Tag Archives: Laocoon and his Sons

Female Gaze Friday: Anya Lsk

Representations of the male figure in art are far less common than works depicting women. A long history of straight men dominating the art world has led to many images of winsome women, but fewer of beautiful men (I’ve written on this subject before; if you’d like to read more about the lack of male figures in art check it out here).

Every Female Gaze Friday I will post a woman-created work of art depicting a man—one small act to reverse the male gaze! Not all images will be provocative, many will be nonsexual or even disturbing. Hopefully this will be a way of learning more about women artists (as well as looking at dudes)!

This week we’ll take a look at collage by Anya Lsk:

Anya Lsk, Untitled, 2013, collage

Anya Lsk, Untitled, 2013, collage

Anya Lsk, Untitled, 2012, collage

Anya Lsk, Untitled, 2012, collage

Russian artist Anya Lsk’s collages beautifully connect the nude male form with other images. Her first piece references Laocoön and His Sons, an ancient Roman marble sculpture that depicts the plight of Trojan priest Laocoön. Poseidon sent sea serpents to strangle the priest and his sons in order to prevent Laocoön from exposing the Trojan horse ruse. This sculpture is a very influential piece. Following its discovery in the Renaissance Italian sculptors artists as renowned as Michelangelo and Titian created works referencing the piece. You can read more about the history of Laocoön and His Sons here.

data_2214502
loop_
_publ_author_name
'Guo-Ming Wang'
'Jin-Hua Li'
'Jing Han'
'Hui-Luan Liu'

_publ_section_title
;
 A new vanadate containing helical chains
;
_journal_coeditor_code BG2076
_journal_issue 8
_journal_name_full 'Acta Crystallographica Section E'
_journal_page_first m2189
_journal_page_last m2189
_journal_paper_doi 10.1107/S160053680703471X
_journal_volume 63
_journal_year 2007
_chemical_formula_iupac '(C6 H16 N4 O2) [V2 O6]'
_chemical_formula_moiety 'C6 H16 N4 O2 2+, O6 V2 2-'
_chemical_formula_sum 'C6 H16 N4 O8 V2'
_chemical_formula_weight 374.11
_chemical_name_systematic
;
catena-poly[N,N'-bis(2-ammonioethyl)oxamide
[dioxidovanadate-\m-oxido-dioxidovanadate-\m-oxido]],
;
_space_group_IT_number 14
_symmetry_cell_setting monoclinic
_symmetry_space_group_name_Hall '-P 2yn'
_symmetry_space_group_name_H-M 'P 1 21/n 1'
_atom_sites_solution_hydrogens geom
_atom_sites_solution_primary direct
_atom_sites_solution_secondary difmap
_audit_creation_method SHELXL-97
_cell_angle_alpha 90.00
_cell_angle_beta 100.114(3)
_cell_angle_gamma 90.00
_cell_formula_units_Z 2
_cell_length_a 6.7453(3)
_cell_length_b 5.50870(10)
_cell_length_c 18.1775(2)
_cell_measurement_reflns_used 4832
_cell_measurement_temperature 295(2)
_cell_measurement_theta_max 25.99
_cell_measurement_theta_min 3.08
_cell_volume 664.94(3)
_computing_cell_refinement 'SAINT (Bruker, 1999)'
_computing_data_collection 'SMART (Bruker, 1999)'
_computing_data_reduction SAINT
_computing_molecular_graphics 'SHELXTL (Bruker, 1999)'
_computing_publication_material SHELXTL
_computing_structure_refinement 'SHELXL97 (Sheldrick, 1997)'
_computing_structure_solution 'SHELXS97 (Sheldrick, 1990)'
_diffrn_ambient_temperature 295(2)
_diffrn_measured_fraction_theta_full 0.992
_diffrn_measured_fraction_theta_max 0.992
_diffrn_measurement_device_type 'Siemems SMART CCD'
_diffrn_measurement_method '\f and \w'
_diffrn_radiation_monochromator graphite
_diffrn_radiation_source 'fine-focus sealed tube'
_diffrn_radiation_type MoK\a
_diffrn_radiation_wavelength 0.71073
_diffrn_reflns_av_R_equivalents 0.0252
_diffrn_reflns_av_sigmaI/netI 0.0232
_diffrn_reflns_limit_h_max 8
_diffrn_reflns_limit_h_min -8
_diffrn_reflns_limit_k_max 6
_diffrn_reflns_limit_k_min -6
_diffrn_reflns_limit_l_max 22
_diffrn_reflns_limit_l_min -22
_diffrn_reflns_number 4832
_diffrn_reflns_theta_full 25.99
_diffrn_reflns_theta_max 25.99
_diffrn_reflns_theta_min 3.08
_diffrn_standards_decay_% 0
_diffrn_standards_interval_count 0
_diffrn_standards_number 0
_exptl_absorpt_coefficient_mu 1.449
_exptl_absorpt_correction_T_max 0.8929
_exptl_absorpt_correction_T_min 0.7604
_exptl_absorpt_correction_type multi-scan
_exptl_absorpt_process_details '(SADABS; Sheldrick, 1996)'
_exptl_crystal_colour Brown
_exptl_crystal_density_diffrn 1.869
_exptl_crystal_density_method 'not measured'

Laocoön and His Sons, c. 25 BC, marble

Laocoön and His Sons, c. 25 BC, marble

The sculpture was considered a beautiful piece that masterfully portrayed the male figure. Lsk continues this tradition by incorporating Laocoön into a photograph of two partially nude men wrestling. The photograph and the sculpture both display the male form in tense, sensual poses.

You can see more of Anya Lsk’s collages (and photographs) here.

Check back on Fridays for more images of men by women. And feel free to suggest works of art or artists in the comments!

Take a look at our previous Female Gaze Friday: Jen Mann’s Cotton Candy and Sway.

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